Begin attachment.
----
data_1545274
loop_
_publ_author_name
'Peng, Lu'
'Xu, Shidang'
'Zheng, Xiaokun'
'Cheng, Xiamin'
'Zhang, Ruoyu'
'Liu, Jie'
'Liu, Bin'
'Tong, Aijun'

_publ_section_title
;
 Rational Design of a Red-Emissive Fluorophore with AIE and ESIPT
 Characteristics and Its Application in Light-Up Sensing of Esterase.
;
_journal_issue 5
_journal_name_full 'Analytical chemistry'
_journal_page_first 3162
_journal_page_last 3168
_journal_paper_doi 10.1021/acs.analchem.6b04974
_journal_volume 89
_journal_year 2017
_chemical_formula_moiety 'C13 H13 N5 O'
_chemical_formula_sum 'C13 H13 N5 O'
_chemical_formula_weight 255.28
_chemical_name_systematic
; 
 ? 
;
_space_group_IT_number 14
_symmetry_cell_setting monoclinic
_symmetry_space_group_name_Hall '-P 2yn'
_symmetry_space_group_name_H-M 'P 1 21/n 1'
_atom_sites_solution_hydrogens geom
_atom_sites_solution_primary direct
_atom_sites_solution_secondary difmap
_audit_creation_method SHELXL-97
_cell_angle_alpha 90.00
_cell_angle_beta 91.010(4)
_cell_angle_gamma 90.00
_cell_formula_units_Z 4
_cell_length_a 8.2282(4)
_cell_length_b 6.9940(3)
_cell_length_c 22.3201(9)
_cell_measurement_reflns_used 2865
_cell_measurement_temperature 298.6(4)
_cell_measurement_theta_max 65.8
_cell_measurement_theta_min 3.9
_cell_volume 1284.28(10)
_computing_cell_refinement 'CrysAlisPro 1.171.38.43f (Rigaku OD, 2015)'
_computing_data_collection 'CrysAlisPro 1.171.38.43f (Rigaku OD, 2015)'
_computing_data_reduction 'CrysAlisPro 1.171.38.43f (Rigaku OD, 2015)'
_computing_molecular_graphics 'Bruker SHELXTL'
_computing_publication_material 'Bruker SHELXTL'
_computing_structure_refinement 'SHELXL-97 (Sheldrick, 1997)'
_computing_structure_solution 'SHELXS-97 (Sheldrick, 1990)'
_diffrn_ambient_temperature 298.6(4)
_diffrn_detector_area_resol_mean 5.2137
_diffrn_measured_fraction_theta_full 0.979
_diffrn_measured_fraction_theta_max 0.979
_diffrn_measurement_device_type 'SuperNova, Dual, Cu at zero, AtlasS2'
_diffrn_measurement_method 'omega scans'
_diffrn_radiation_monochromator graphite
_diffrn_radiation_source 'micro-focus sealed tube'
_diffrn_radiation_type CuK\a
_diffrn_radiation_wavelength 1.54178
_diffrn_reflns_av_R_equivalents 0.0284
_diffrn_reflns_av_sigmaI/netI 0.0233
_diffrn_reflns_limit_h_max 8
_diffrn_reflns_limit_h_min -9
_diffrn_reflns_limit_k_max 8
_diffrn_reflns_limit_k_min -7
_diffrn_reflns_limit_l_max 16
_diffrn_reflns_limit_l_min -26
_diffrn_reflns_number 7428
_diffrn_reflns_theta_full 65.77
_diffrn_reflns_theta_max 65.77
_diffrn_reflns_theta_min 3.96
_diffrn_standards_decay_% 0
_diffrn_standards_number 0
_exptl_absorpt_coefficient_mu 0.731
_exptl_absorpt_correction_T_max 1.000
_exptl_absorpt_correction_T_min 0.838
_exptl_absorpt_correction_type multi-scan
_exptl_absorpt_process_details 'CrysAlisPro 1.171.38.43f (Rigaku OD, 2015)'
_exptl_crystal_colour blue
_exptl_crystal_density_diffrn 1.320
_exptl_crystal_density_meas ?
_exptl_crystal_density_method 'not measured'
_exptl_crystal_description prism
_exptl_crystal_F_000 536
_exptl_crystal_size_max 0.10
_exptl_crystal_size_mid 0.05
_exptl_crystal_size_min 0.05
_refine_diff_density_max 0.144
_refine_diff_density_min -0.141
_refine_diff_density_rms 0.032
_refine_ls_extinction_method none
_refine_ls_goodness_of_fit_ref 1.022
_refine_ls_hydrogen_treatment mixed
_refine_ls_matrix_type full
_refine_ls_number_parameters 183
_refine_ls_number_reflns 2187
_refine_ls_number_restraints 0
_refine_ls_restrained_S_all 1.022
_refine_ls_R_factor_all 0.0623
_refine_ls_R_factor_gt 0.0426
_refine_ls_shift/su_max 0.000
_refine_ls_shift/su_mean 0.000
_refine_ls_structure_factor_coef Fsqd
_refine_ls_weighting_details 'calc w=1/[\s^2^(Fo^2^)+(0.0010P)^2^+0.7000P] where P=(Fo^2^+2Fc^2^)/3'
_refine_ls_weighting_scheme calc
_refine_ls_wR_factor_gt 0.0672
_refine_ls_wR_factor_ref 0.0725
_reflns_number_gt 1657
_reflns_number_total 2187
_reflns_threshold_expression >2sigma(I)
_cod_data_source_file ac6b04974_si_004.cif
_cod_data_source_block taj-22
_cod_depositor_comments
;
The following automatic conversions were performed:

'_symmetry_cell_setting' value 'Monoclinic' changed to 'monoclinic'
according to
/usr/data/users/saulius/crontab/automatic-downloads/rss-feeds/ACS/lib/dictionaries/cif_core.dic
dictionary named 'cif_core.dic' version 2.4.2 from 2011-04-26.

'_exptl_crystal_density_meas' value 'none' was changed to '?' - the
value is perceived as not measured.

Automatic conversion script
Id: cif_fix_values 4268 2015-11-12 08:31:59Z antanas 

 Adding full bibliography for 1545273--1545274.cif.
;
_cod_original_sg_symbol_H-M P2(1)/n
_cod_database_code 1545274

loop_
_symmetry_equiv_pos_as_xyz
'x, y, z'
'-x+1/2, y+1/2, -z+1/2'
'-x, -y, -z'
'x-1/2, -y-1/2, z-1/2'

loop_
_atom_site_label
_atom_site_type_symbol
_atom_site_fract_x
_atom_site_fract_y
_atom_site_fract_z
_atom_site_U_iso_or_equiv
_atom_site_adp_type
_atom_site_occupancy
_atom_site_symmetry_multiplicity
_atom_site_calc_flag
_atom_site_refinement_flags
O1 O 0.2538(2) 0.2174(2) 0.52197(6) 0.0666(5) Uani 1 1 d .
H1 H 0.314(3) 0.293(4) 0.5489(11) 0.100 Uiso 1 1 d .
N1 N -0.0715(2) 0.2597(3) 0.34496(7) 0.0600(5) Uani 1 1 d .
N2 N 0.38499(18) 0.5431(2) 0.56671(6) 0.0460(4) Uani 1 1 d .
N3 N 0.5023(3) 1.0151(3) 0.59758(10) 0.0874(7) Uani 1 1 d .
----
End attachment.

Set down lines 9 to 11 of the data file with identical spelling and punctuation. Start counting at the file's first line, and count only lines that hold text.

'Liu, Jie'
'Liu, Bin'
'Tong, Aijun'